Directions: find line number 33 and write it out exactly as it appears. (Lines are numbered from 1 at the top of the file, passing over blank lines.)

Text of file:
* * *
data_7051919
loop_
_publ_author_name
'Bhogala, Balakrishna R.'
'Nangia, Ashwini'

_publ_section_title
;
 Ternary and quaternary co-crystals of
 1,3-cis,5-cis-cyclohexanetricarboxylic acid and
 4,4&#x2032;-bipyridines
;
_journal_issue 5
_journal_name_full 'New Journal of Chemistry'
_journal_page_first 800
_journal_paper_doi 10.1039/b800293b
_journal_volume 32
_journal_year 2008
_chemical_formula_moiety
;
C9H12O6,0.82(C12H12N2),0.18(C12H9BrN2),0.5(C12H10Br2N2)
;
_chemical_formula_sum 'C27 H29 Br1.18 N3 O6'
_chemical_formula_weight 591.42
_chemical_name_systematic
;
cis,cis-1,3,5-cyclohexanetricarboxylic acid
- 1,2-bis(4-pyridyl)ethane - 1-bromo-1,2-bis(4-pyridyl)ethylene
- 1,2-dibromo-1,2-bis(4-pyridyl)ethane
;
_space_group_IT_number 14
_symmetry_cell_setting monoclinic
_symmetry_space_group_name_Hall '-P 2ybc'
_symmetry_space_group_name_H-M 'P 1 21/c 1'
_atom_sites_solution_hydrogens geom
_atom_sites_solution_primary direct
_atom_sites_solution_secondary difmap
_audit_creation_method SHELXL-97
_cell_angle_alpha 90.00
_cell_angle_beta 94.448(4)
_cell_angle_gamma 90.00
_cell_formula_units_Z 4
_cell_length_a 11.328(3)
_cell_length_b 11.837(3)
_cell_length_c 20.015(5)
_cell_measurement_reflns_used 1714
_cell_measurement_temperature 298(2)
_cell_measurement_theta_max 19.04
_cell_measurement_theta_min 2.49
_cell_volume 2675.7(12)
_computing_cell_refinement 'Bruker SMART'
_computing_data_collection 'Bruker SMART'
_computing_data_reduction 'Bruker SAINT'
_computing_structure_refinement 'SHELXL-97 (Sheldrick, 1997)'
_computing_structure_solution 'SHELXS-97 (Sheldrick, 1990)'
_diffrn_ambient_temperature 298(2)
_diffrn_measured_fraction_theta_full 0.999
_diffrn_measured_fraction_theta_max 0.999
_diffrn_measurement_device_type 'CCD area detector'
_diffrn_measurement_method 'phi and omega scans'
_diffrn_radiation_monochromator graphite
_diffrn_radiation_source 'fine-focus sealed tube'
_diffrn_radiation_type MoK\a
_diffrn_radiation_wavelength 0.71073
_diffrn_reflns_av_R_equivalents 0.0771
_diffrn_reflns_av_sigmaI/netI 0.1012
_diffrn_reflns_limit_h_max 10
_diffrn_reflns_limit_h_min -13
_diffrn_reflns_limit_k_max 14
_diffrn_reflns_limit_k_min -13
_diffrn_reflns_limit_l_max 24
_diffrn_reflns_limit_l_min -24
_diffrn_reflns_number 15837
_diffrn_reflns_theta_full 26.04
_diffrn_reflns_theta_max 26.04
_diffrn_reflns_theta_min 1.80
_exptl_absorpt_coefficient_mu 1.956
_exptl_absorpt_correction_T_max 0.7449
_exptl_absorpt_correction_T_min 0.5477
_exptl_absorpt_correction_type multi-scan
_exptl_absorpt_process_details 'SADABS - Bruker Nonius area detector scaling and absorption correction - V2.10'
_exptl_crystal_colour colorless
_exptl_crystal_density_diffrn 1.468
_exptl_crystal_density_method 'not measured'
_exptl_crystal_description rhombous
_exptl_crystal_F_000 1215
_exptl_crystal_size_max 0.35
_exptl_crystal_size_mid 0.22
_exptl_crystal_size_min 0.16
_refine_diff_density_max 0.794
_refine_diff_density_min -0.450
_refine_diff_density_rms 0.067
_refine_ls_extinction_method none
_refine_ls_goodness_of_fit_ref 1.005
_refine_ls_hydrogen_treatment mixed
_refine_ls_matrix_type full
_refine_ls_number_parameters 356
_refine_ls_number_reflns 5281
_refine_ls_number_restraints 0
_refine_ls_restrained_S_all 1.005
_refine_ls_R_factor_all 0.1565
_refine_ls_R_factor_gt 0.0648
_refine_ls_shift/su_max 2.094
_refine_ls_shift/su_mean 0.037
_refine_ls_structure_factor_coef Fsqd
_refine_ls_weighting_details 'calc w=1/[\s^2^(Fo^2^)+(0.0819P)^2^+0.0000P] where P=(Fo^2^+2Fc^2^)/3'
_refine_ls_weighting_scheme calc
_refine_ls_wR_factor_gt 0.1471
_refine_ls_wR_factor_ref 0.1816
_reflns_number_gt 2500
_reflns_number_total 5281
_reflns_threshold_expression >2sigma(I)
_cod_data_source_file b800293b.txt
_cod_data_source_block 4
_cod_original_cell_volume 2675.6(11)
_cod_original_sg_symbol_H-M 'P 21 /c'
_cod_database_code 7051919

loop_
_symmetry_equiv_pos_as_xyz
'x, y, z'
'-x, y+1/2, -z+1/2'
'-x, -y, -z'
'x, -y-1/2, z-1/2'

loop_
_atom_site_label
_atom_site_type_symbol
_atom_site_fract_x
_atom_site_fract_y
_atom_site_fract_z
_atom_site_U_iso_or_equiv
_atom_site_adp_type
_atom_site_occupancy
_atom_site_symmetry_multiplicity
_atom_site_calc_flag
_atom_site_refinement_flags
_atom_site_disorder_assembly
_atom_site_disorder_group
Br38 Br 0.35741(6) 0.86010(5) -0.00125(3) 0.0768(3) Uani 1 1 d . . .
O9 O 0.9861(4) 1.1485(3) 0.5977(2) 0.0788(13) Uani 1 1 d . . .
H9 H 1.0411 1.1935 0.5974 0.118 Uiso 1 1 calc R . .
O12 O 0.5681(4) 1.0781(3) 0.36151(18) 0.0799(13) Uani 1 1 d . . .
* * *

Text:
_symmetry_space_group_name_H-M 'P 1 21/c 1'